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How does loss of enemies alter the evolution of plant defenses? A field experimental test across three study systems (1506619N)

Networks of species are changing at an unprecedented rate due to a range of human-related
factors. Often species are lost, leading to simpler communities. Like most organisms, plants have to
cope with multiple enemies. Most plant species are attacked by a multitude of herbivores and
pathogens. If certain enemies are lost, it seems intuitive that plants should invest less in defense.
This has often been cited as an explanation for the success of invasive plant species, as they typically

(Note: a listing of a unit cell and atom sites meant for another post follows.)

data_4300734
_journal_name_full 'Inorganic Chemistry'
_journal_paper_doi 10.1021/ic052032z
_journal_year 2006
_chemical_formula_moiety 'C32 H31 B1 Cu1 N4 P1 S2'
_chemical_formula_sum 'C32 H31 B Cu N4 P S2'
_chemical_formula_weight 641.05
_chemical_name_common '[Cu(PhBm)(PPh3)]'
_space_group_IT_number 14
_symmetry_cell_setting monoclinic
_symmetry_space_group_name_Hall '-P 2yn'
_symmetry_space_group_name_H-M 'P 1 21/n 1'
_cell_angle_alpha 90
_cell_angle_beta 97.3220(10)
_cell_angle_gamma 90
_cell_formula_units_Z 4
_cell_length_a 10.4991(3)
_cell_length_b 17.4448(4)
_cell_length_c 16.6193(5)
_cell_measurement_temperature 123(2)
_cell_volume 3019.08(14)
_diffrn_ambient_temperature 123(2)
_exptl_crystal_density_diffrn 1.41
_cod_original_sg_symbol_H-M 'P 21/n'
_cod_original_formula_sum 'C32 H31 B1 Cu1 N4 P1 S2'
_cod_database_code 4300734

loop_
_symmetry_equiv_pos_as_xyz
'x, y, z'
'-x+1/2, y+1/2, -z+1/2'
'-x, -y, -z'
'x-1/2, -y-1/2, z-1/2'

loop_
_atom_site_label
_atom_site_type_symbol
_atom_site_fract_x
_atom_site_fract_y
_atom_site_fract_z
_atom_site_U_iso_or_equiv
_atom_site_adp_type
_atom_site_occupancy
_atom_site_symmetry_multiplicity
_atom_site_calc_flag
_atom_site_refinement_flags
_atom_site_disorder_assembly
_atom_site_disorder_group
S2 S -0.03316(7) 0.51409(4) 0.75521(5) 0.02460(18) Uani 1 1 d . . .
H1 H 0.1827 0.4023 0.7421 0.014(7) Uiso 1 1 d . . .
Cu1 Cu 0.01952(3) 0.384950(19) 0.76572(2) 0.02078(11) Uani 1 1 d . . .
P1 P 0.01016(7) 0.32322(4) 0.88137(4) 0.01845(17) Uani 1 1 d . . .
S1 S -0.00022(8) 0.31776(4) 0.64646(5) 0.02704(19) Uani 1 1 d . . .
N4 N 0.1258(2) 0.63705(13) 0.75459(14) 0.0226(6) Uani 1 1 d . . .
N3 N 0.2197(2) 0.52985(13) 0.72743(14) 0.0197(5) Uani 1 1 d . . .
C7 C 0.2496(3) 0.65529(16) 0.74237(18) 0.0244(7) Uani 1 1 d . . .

escape from their specialist enemies. However, this is not always the case, as plants with fewer
enemy species sometimes even develop higher defense levels. We propose that this apparent
paradox can be explained by different enemies exerting different, often opposing evolutionary
pressures on the plantU+2019s defense traits. We hypothesize that escape from a complex enemy
community may enable the plant to evolve stronger defenses against the remaining enemies. I will
test this hypothesis across three different plant species: woodland strawberry (Fragaria vesca), wild
cabbage (Brassica oleracea), and Dalmatian toadflax (Linaria dalmatica). Common garden
experiments will be performed in the field using clonal plant genotypes or a sib design, with
experimentally imposed or natural variation in enemy community complexity. By investigating three
widely different systems of plants and their natural enemies, we will be able to assess the
robustness and generality of our hypothesized explanation.

Date:1 Jan 2019 →  31 Dec 2019
Keywords:plant defenses
Disciplines:Plant biology